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noodles_leone
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« Reply #15 on: July 30, 2009, 02:09:36 AM »

Though, maybe, just maybe, he was initially gonna take the money for Indio's gang, but changed his mind in the process, because he didn't want a talented young man like Monco going around his whole life as a bounty hunter.

You're naive.

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« Reply #16 on: July 30, 2009, 03:58:51 AM »

But handsome.

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« Reply #17 on: July 15, 2010, 09:15:52 PM »

I wanted to bring up something that I heard Frayling say.  He said that DYS represents the first time Leone's characters change and grow because in FaFDM for example Manco remains Manco, Mortimer remains Mortimer.  I completely disagree.  Mortimer was once a rather gallant figure but his sister's death and changes in society (because of the damn trains!) reduces him to a bounty killer.  He's successful but kills only for money and not for higher ideals.  Manco meanwhile comes from a more mercenary era and only knows that you have to kill or be killed.  At first the two regard each other as a threat.  But as the movie goes along, they are forced to work together to defeat Indio's gang and by the end have developed respect for one another.  Mortimer has been restored to his legendary status as a war hero and southern gentleman, and he no longer cares about the money.  Manco still cares about cash but Mortimer has had a profound effect of him, he respects the older man's need for vengeance.  The characters we met at the beginning would still be fighting over the reward money.  So my question is:  what the hell is Frayling talking about?
I think Manco for all is killing is underneath it all a good man........For what ever reason I feel he has been forced into his current situation....and not through pure greed and evil ....He has a spark of goodness in him which he shows towards Colonel Mortimer but does not like to show it...........Isnt he like a lot of us ??

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« Reply #18 on: February 02, 2011, 08:55:58 PM »

Similar to what cigarjoe said earlier: The other changes are very minor relative to the changes in DYS. And DYS has far more emotional depth and seriousness than any of Leone's previous films.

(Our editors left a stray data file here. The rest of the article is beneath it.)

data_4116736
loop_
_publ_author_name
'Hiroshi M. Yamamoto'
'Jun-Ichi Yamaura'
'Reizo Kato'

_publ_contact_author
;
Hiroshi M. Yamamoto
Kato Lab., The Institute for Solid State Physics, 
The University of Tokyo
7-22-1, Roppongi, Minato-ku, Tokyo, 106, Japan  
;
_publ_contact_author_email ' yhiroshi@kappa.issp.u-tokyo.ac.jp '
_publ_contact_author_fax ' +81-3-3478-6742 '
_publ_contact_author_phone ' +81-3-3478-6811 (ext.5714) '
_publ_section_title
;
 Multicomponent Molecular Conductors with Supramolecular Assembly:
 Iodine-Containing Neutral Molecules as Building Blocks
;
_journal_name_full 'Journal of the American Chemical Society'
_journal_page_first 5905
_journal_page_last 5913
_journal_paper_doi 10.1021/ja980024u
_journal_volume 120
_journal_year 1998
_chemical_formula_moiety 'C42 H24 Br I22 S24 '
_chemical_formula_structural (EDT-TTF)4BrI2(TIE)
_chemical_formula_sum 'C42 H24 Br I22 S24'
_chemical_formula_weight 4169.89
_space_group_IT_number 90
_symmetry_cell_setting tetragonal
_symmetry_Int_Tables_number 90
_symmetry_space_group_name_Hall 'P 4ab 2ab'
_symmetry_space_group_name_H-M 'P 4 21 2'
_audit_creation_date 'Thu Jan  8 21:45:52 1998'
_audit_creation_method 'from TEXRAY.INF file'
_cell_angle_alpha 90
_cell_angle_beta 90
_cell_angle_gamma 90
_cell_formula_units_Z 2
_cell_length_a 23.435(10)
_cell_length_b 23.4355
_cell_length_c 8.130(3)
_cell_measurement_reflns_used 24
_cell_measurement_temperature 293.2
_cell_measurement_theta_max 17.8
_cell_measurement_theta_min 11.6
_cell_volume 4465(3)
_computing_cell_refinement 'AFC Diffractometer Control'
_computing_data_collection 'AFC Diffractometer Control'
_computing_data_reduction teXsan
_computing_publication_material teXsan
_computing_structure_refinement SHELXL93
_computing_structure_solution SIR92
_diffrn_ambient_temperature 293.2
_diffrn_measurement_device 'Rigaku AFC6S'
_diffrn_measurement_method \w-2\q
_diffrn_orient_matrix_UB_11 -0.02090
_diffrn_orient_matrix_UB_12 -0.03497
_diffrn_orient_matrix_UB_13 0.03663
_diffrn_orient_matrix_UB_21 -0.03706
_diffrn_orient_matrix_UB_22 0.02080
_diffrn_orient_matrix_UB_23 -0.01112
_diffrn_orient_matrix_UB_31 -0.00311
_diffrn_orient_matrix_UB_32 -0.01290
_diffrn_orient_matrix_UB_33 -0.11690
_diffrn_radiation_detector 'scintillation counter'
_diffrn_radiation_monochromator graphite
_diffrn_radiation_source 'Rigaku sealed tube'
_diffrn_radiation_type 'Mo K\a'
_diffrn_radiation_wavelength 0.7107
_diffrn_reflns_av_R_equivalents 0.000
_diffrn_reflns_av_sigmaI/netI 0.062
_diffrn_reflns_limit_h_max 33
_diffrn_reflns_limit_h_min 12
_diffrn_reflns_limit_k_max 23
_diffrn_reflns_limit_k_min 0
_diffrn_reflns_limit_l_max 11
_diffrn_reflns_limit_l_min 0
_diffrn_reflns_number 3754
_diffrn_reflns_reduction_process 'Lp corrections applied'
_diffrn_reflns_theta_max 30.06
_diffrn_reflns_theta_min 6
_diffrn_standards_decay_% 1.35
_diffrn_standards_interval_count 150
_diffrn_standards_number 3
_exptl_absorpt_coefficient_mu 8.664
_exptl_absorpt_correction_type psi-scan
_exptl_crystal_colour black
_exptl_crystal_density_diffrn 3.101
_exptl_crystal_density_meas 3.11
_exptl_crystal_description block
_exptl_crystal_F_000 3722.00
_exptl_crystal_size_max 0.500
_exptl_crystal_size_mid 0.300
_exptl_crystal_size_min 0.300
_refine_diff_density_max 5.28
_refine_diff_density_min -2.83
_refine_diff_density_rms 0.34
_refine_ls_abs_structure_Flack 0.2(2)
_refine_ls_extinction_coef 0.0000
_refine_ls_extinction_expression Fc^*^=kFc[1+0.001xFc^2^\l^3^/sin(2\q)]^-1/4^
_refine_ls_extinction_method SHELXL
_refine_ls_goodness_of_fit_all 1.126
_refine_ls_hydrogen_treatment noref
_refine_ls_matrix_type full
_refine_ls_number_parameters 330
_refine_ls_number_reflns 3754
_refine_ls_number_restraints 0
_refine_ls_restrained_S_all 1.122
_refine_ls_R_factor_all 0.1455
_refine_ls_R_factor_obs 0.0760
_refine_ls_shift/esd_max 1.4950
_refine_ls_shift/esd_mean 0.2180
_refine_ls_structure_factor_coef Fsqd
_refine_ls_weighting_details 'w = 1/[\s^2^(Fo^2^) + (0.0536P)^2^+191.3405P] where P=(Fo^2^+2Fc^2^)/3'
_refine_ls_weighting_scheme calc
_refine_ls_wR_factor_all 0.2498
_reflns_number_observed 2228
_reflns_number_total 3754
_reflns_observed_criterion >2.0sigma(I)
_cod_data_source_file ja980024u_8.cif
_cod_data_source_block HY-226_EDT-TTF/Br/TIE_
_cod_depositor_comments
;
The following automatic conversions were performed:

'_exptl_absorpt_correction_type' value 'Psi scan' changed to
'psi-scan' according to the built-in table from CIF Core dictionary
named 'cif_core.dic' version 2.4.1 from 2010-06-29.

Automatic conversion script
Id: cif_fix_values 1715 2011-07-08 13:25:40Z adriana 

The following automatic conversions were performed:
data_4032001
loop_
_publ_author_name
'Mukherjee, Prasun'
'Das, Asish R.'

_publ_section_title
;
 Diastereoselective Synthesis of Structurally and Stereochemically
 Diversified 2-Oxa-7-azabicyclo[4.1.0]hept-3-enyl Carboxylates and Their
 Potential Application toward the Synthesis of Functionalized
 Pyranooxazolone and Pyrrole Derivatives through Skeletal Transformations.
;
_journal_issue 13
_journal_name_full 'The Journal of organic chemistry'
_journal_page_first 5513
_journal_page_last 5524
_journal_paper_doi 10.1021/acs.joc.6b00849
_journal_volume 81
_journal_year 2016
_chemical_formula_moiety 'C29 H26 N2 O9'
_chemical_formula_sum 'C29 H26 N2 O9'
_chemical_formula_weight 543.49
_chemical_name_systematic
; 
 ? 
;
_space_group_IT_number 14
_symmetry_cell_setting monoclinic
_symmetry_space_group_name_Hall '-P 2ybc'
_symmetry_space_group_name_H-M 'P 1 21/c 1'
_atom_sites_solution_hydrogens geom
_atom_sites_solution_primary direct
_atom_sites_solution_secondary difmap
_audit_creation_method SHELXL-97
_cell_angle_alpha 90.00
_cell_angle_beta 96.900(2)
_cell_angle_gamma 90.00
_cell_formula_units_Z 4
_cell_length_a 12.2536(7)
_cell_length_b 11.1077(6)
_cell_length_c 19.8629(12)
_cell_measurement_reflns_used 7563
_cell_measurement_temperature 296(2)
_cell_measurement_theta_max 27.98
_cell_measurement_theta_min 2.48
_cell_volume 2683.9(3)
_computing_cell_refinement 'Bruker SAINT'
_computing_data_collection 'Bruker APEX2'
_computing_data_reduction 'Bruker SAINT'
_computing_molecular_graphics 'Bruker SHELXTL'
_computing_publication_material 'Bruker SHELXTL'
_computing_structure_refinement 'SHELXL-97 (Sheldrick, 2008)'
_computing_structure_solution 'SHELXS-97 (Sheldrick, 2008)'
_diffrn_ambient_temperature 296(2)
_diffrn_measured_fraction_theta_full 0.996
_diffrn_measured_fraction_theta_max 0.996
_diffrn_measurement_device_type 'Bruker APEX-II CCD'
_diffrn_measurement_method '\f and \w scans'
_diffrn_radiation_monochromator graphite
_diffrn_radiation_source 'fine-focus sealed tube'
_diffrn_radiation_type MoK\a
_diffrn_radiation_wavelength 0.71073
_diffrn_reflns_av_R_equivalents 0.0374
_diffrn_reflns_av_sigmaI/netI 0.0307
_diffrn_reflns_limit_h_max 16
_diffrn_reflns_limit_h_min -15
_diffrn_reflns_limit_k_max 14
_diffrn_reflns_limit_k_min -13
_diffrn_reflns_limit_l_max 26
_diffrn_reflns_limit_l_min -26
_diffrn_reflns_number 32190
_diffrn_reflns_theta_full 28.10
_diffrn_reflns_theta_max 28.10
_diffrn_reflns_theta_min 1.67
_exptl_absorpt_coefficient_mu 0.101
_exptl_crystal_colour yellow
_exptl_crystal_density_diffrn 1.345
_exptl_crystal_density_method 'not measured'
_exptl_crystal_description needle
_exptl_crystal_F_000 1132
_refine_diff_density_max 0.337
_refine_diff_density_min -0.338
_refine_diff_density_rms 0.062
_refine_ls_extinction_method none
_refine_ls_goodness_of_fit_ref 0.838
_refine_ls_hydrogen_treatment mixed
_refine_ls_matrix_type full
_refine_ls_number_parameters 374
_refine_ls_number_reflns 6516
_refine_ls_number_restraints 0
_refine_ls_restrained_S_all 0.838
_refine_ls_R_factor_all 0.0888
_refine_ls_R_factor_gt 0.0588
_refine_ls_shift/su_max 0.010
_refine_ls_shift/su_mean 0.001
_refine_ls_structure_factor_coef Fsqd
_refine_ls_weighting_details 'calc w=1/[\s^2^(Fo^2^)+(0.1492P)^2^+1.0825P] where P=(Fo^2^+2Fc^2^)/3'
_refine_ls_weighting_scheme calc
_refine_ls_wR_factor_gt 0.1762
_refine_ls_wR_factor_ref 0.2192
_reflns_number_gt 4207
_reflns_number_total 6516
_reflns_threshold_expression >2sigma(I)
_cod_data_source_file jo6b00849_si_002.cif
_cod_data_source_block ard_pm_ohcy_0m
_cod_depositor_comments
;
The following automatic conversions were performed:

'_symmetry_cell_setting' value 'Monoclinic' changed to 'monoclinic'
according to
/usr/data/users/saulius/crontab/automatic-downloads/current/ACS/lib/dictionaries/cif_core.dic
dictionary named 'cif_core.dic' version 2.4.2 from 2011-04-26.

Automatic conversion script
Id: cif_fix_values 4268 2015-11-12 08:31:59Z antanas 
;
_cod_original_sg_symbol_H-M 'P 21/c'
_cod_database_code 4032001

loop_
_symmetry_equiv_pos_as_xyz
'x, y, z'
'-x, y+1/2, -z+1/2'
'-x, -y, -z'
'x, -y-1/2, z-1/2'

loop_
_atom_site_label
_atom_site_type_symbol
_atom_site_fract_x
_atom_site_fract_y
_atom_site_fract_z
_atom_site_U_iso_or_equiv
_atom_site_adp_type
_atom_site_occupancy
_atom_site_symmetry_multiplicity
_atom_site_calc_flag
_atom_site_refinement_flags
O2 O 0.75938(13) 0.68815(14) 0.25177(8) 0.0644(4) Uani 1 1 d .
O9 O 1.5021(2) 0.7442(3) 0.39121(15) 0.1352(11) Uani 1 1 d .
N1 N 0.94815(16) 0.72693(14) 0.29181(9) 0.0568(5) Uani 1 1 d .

In the Dollars films, its all about the fastest gun and lotsa gags and stuff isn't meant to be taken seriously. but the personalities and changes in DYS are indeed very, very serious.
The characters in the previous films do not undergo the same sort of change that could in any way be compared to that of the characters in DYS. Therefore, I would respectfully disagree and say that Frayling's analysis was correct.

on that note, wouldn't it be awesome if we could get Frayling to join this forum? Someone said he posted here once or twice, but it would be great if anyone has contact with him and can get him to join as a regular contributor!

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« Reply #19 on: February 02, 2011, 11:00:33 PM »

And DYS has far more emotional depth and seriousness than any of Leone's previous films.

Watch GBU again.

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« Reply #20 on: February 03, 2011, 12:32:14 AM »

Watch GBU again.

"One of the most powerful antiwar statements ever put on film"
- Bruce Marshall "A Masterpiece restored"
Film Score Monthly Magazine july 2004

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« Reply #21 on: February 03, 2011, 02:25:30 AM »

"One of the most powerful antiwar statements ever put on film"
- Bruce Marshall "A Masterpiece restored"
Film Score Monthly Magazine july 2004

Ha ha, well ... no, not really ...

Why not also the greatest love story ever put on screen? Wink

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« Reply #22 on: February 03, 2011, 02:31:05 AM »

Similar to what cigarjoe said earlier: The other changes are very minor relative to the changes in DYS. And DYS has far more emotional depth and seriousness than any of Leone's previous films.


I don't think so. Frankly said emotional depth wasn't one of Leone's strength. All great directors also had their limitations, and the Leone's westerns were perfect vehicles for his qualities. DYS not so much.

The problem of DYS is exactly that this film needed something different than Leone was able to deliver. For me also a problem in OuTA.

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« Reply #23 on: February 03, 2011, 06:15:05 AM »

"One of the most powerful antiwar statements ever put on film"
It depends what you mean by "antiwar." If by that you mean the mechanized, de-humanising process by which modern nation-states tend to prosecute their interests, then the film very clearly condemns that in the sequence at the bridge. However, Leone, in this and all his Westerns, always chose warriors as his heroes. His villains too are warriors, but they are warriors gone bad. At no time does he denigrate his warrior-heroes; rather, he celebrates them. And they are never so marvelous as when they are killing.

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« Reply #24 on: February 03, 2011, 05:31:30 PM »

Watch GBU again.

GBU definitely has some serious themes, but I still think that DYS is a far more seriously-themed movie than any of Leone's previous works

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« Reply #25 on: February 04, 2011, 02:07:20 AM »

GBU definitely has some serious themes, but I still think that DYS is a far more seriously-themed movie than any of Leone's previous works

Maybe on the paper, but not on the screen.

But I know what you mean

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